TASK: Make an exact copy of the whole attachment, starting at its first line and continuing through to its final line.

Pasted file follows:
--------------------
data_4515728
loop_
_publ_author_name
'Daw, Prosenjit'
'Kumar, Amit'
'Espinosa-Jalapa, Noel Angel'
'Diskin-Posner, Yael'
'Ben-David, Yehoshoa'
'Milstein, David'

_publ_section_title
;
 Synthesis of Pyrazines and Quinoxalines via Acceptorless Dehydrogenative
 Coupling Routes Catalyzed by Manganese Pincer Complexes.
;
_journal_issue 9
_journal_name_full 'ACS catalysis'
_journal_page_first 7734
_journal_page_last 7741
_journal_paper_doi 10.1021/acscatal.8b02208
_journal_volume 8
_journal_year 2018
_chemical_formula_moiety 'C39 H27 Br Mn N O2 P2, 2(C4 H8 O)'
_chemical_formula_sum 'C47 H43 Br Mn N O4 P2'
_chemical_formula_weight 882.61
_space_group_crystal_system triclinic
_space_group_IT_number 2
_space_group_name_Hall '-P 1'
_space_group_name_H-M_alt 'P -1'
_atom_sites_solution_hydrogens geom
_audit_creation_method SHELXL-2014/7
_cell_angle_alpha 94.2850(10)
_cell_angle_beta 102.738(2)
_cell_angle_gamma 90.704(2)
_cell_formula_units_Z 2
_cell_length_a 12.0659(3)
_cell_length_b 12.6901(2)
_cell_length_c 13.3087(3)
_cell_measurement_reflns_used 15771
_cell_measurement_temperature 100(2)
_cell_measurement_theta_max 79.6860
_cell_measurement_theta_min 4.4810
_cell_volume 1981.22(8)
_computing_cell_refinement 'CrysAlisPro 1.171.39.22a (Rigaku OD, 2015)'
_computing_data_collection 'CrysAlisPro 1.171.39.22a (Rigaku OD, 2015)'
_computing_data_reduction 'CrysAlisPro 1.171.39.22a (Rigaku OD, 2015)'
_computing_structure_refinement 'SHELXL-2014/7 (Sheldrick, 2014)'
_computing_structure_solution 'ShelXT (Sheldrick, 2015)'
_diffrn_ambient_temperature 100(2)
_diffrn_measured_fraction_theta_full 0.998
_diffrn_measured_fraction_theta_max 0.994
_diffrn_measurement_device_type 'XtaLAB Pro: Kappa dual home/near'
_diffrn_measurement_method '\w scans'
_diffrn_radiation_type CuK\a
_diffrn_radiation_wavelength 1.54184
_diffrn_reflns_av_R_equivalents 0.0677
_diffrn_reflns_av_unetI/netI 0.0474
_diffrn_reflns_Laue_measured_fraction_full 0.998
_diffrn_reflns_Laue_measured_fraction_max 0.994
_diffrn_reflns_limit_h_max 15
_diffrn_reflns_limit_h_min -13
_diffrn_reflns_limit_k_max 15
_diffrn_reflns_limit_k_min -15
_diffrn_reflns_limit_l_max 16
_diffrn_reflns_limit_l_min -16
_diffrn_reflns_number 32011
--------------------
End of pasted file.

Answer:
data_4515728
loop_
_publ_author_name
'Daw, Prosenjit'
'Kumar, Amit'
'Espinosa-Jalapa, Noel Angel'
'Diskin-Posner, Yael'
'Ben-David, Yehoshoa'
'Milstein, David'

_publ_section_title
;
 Synthesis of Pyrazines and Quinoxalines via Acceptorless Dehydrogenative
 Coupling Routes Catalyzed by Manganese Pincer Complexes.
;
_journal_issue 9
_journal_name_full 'ACS catalysis'
_journal_page_first 7734
_journal_page_last 7741
_journal_paper_doi 10.1021/acscatal.8b02208
_journal_volume 8
_journal_year 2018
_chemical_formula_moiety 'C39 H27 Br Mn N O2 P2, 2(C4 H8 O)'
_chemical_formula_sum 'C47 H43 Br Mn N O4 P2'
_chemical_formula_weight 882.61
_space_group_crystal_system triclinic
_space_group_IT_number 2
_space_group_name_Hall '-P 1'
_space_group_name_H-M_alt 'P -1'
_atom_sites_solution_hydrogens geom
_audit_creation_method SHELXL-2014/7
_cell_angle_alpha 94.2850(10)
_cell_angle_beta 102.738(2)
_cell_angle_gamma 90.704(2)
_cell_formula_units_Z 2
_cell_length_a 12.0659(3)
_cell_length_b 12.6901(2)
_cell_length_c 13.3087(3)
_cell_measurement_reflns_used 15771
_cell_measurement_temperature 100(2)
_cell_measurement_theta_max 79.6860
_cell_measurement_theta_min 4.4810
_cell_volume 1981.22(8)
_computing_cell_refinement 'CrysAlisPro 1.171.39.22a (Rigaku OD, 2015)'
_computing_data_collection 'CrysAlisPro 1.171.39.22a (Rigaku OD, 2015)'
_computing_data_reduction 'CrysAlisPro 1.171.39.22a (Rigaku OD, 2015)'
_computing_structure_refinement 'SHELXL-2014/7 (Sheldrick, 2014)'
_computing_structure_solution 'ShelXT (Sheldrick, 2015)'
_diffrn_ambient_temperature 100(2)
_diffrn_measured_fraction_theta_full 0.998
_diffrn_measured_fraction_theta_max 0.994
_diffrn_measurement_device_type 'XtaLAB Pro: Kappa dual home/near'
_diffrn_measurement_method '\w scans'
_diffrn_radiation_type CuK\a
_diffrn_radiation_wavelength 1.54184
_diffrn_reflns_av_R_equivalents 0.0677
_diffrn_reflns_av_unetI/netI 0.0474
_diffrn_reflns_Laue_measured_fraction_full 0.998
_diffrn_reflns_Laue_measured_fraction_max 0.994
_diffrn_reflns_limit_h_max 15
_diffrn_reflns_limit_h_min -13
_diffrn_reflns_limit_k_max 15
_diffrn_reflns_limit_k_min -15
_diffrn_reflns_limit_l_max 16
_diffrn_reflns_limit_l_min -16
_diffrn_reflns_number 32011